Depending on the propagator or marketer, improved edible blue honeysuckle is called haskap or yezberry or honeyberry, etc. Haskap has a blueberry-grape or blueberry-raspberry flavor with an irregular shape. Haskap is highly nutritious, to say the least. Haskap is extremely hardy, including thriving in the Yukon. Ripens early summer. The varied shape of haskap can be somewhat cylindrical, somewhat oblong, with much of the size and look of irregular elongated blueberries. Haskap can also taste much like wild blueberries, which in flavor are roughly similar to domesticated blueberries except gamier, and more nutritious like wild blueberries (possibly due to greater skin area relative to pulp quantity).
Great quick overview of haskap / honeyberries: The Honeyberry by Jim and Bernis Ingvaldson. Further overview by Larry Hodgson: The Fruit That Came In From The Cold. Also see “Haskap plants and Honeyberry explained” at Ramona’s Garden. University of Saskatchewan haskap links.
The haskap in photos below were ripened this summer in West Virginia – sourced from Honeyberry USA – Keiko is the haskap variety pictured:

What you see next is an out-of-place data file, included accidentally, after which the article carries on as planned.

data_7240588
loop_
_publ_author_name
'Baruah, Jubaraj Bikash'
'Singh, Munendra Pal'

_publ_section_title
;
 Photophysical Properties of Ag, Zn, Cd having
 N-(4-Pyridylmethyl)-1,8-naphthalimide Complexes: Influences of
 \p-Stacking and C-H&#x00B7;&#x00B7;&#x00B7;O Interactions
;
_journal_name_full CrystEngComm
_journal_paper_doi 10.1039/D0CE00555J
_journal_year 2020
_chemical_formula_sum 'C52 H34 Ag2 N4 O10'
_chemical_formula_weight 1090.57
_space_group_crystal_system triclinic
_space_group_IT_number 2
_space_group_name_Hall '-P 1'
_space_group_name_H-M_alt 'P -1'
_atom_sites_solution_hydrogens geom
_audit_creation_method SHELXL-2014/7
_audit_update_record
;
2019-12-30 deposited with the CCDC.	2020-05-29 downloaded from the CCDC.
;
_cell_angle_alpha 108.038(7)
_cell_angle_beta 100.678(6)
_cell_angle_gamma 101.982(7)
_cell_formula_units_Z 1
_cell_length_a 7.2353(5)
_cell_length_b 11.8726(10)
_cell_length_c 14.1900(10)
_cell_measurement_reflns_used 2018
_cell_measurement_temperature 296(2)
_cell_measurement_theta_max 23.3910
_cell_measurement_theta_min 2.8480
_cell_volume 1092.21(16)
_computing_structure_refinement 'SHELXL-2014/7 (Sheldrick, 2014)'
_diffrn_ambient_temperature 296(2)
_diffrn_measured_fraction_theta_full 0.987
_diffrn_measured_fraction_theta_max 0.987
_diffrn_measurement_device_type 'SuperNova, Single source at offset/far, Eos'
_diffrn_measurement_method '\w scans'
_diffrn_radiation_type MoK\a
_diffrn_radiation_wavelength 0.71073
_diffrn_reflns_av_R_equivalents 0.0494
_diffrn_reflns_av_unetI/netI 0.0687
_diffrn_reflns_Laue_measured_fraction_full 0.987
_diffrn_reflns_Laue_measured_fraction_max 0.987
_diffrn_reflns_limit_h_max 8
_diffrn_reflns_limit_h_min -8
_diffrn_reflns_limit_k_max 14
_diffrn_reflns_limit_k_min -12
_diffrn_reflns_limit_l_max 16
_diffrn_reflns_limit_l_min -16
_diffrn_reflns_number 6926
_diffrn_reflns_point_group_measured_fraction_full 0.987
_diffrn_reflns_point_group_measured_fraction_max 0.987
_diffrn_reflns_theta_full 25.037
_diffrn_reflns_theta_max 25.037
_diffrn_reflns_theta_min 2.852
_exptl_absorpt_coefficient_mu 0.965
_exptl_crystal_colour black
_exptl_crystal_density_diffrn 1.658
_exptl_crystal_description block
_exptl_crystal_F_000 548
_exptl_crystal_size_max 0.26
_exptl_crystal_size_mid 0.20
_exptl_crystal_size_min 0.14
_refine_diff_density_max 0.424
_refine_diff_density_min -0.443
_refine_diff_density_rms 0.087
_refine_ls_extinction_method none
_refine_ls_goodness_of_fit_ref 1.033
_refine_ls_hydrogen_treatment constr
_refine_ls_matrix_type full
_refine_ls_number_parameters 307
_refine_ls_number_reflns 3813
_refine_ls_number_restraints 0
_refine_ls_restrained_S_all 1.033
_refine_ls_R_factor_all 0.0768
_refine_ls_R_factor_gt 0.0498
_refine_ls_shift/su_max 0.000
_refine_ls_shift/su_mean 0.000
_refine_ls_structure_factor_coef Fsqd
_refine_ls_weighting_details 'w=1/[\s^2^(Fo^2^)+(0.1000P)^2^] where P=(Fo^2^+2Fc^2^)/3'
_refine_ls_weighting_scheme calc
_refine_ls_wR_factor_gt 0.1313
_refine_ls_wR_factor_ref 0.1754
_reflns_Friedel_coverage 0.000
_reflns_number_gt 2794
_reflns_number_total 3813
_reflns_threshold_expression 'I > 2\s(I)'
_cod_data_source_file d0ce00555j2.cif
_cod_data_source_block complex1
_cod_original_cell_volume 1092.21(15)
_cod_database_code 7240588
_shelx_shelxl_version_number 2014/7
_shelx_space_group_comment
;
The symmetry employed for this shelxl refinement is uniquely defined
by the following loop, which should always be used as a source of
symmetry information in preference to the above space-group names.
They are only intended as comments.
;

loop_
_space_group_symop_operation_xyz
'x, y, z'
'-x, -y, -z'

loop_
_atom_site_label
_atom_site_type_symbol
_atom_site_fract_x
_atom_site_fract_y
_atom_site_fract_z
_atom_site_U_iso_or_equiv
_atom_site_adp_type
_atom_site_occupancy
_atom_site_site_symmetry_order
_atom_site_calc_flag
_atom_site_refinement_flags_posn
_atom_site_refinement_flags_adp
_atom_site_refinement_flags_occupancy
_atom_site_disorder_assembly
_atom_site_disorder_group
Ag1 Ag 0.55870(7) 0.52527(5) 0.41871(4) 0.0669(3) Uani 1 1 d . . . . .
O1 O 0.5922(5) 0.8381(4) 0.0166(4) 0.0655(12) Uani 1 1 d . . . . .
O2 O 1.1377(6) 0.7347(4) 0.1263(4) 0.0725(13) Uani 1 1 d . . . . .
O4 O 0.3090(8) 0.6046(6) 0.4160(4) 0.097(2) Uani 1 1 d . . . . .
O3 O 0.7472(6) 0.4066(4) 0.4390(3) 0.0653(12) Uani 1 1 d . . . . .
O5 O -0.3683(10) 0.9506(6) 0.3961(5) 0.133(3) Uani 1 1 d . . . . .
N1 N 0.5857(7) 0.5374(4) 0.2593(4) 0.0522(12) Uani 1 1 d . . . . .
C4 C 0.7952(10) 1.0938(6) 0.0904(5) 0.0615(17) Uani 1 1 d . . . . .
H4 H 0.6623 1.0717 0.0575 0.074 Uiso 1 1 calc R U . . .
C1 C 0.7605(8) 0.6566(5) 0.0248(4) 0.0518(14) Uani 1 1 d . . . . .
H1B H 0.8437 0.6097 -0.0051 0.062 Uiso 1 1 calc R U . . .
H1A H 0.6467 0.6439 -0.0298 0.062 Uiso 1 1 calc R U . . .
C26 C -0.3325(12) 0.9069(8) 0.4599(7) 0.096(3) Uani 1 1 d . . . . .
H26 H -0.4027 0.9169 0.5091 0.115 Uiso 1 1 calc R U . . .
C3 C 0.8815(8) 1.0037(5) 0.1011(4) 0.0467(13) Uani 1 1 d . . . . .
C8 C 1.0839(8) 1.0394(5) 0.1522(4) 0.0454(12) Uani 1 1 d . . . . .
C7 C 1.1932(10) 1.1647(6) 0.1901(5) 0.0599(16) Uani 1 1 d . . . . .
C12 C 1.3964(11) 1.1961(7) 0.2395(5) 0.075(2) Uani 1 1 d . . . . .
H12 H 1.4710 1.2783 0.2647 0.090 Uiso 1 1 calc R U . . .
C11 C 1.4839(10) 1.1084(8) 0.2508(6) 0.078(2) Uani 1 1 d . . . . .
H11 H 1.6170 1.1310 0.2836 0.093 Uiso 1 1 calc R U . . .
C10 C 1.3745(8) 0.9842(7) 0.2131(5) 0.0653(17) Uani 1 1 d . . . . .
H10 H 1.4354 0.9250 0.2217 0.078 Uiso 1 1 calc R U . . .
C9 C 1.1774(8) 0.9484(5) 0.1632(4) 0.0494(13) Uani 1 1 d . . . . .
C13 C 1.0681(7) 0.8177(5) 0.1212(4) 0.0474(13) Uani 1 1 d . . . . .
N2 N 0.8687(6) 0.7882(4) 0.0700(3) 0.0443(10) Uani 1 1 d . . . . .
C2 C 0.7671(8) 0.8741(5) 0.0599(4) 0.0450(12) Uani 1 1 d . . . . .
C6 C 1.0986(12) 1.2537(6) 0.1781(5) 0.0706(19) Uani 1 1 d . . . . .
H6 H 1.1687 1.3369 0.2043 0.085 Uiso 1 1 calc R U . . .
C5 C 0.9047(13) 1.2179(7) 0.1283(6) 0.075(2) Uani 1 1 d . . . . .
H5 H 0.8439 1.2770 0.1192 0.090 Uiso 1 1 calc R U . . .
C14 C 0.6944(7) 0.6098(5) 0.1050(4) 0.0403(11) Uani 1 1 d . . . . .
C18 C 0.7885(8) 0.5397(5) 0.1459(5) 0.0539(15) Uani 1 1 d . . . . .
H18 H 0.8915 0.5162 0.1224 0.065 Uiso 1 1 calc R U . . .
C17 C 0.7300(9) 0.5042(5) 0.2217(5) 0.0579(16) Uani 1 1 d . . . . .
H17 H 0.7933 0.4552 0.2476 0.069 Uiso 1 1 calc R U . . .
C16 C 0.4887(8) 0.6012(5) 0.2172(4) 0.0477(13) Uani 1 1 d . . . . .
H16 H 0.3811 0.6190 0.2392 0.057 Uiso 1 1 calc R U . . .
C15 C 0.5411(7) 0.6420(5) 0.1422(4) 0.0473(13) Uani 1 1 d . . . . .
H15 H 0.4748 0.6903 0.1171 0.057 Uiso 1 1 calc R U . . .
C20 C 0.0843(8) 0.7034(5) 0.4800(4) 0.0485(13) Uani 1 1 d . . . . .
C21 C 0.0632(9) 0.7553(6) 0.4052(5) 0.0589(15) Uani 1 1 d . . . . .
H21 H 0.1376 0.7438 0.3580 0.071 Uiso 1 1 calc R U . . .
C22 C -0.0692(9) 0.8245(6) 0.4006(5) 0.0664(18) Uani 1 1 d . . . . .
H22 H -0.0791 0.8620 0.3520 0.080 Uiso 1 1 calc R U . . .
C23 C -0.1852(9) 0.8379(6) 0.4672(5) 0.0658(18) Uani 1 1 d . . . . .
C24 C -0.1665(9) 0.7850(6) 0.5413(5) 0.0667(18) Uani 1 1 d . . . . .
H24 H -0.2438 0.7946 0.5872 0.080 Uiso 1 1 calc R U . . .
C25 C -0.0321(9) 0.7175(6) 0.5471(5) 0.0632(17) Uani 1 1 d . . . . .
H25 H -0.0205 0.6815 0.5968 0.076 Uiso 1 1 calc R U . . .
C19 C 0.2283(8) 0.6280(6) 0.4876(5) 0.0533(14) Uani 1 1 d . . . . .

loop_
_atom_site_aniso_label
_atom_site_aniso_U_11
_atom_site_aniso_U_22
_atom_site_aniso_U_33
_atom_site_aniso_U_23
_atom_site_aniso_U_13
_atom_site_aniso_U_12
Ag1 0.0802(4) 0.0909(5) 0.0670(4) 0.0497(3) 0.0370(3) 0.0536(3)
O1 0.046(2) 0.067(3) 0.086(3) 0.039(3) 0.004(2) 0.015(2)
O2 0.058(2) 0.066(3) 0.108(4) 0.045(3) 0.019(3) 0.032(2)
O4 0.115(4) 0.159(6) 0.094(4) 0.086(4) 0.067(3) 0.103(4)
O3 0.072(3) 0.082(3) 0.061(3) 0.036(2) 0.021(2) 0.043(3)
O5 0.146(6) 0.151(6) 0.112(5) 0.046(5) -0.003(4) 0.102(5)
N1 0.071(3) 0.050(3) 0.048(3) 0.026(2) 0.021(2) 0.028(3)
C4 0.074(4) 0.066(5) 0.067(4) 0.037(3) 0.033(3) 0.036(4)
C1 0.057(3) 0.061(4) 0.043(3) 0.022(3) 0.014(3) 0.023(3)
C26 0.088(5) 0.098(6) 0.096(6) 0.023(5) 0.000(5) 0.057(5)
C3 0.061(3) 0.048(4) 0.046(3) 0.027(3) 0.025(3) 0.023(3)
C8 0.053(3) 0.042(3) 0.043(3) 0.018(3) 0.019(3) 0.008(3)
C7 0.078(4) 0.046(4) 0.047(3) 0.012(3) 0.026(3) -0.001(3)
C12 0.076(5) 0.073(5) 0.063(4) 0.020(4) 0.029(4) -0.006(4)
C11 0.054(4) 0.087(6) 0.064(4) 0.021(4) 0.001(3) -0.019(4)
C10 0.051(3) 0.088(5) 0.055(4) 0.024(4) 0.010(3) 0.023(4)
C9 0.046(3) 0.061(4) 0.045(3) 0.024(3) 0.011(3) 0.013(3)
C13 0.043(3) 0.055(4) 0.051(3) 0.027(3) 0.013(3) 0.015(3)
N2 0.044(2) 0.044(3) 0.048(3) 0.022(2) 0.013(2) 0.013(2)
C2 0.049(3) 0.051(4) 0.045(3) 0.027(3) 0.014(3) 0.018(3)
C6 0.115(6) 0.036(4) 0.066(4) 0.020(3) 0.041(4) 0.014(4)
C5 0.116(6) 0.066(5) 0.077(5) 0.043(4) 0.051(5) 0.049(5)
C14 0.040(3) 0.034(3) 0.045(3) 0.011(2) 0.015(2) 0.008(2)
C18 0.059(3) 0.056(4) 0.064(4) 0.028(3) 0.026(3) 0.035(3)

Haskap or Honeyberry?: “The name Haskap comes from the ancient Ainu people of Japan. It is recognized as one of the oldest known names given to this plant. It roughly translates to ‘many presents at the end of branches.’ … Some confuse this variety with honeyberry. Honeyberry is a name coined by Jim Gilbert from One Green World nursery for his work with Russian varieties of Blue Honeysuckle.”
– Alaska Berries
2 thoughts on “Haskap”
Sorry, but I don’t understand how Haskap can be lumped in with Mountain Figs as they are not the same genus or species.
Hi Loretta, On my Mountain Figs site I document many of the fruits I grow, not just figs.